Early in the pandemic, the industry was further impacted by the market share war between Saudi Arabia and Russia that led to oversupply at a very low price, as well as an associated build in oil inventories that poor demand is slow to draw down. Operators quickly cut CAPEX budgets by 20-30%. As of late October, oil price was still only slowly regaining to a level at which operations can be stable and still some time away from a price that stimulates growth in rig demand.

Global rig demand in the census period has fallen by 82% from its peak in 2014. It now sits at the lowest point in census history, dating back to 1955. The North America land market has been the hardest-hit, with its active rig count dropping to 398. This is a two-thirds decline compared with the 2019 census, and it may fall even further before year-end. Within this market, the decrease was felt the most in the Permian Basin, where utilization dropped from 74% to a grim 26%.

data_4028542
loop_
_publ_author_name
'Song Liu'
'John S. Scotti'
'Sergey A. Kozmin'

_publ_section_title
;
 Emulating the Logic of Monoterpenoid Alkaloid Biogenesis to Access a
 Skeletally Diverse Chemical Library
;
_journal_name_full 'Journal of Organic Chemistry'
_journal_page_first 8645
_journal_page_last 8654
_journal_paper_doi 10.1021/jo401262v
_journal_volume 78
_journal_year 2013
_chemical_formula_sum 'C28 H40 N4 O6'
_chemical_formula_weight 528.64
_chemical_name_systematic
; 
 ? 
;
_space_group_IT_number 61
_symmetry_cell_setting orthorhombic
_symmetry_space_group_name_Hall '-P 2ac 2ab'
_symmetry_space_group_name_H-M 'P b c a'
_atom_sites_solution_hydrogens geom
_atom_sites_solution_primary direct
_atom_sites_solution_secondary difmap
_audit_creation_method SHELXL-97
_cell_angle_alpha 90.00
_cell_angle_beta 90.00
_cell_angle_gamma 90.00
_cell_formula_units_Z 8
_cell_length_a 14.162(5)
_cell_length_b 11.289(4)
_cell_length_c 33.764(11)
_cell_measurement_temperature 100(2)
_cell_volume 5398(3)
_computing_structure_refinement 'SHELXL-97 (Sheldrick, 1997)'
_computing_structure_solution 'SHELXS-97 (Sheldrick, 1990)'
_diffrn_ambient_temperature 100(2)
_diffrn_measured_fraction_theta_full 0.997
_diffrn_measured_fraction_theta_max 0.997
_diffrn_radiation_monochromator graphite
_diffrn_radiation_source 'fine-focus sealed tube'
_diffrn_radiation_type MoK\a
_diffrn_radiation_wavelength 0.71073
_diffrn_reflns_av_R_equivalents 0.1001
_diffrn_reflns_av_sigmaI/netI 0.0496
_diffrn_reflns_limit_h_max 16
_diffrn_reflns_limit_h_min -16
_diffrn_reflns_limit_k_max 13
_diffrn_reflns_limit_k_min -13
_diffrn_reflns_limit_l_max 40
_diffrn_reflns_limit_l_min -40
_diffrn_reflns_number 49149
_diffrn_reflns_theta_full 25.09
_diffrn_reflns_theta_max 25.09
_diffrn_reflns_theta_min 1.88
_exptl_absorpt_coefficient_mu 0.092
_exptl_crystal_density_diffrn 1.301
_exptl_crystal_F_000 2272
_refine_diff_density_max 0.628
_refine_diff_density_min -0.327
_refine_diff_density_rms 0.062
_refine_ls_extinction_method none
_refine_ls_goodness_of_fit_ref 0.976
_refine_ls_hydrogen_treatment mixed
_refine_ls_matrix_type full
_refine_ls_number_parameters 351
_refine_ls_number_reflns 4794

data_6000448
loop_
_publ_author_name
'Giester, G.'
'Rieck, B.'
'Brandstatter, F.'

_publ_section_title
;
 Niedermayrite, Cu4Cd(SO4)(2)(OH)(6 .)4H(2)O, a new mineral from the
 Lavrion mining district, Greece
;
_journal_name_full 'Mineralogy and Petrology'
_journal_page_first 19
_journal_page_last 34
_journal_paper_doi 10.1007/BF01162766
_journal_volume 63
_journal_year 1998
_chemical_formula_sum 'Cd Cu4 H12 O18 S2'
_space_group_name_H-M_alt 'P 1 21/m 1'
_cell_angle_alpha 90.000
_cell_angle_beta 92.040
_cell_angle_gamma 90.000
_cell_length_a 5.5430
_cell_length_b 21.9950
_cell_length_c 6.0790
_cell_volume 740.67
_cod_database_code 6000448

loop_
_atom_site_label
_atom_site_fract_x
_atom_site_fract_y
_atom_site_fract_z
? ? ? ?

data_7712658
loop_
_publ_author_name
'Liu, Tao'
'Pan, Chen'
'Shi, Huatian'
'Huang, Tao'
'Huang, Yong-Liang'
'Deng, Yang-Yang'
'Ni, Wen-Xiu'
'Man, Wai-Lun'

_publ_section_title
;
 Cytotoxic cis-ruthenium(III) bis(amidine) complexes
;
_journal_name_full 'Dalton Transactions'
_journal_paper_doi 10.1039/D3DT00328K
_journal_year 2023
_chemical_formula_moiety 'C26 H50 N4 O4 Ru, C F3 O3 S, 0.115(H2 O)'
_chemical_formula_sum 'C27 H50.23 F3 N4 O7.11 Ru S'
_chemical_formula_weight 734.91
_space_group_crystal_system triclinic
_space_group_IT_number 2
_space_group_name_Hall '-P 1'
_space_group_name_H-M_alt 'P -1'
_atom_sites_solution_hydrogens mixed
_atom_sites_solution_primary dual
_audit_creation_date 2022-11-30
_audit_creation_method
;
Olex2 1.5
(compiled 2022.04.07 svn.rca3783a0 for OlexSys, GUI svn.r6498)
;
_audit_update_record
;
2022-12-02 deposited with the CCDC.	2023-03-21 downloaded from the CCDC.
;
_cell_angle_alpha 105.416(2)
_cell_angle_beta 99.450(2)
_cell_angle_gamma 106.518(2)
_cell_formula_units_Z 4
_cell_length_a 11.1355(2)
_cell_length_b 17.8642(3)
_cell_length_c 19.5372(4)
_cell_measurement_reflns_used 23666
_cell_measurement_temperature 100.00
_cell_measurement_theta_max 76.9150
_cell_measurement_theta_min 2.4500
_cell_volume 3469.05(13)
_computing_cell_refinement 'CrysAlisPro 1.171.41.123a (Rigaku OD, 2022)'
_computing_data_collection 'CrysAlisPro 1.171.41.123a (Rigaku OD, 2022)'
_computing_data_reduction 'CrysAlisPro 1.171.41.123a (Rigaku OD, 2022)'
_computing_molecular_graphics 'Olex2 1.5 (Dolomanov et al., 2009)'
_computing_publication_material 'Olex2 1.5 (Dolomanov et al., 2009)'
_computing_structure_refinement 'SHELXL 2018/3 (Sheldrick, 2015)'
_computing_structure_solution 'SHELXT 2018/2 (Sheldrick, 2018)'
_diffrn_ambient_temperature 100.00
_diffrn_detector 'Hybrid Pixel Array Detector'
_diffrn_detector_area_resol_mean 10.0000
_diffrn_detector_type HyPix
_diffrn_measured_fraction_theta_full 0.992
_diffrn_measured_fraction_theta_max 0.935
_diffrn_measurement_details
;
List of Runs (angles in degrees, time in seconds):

Offshore has not been spared either, although the effects of the pandemic take longer to play out due to the longer-term nature of projects and contracts. Operators were quick to cancel or suspend any contracts that did not penalize early termination harshly. Many contracts were also renegotiated with lower dayrates. We expect the offshore utilization to continue its decline for the rest of the year, with a possible recovery beginning in the latter parts of 2021.

Click here to continuing reading the full NOV rig census, which was also published in the November/ December 2020 issue of Drilling Contractor Magazine.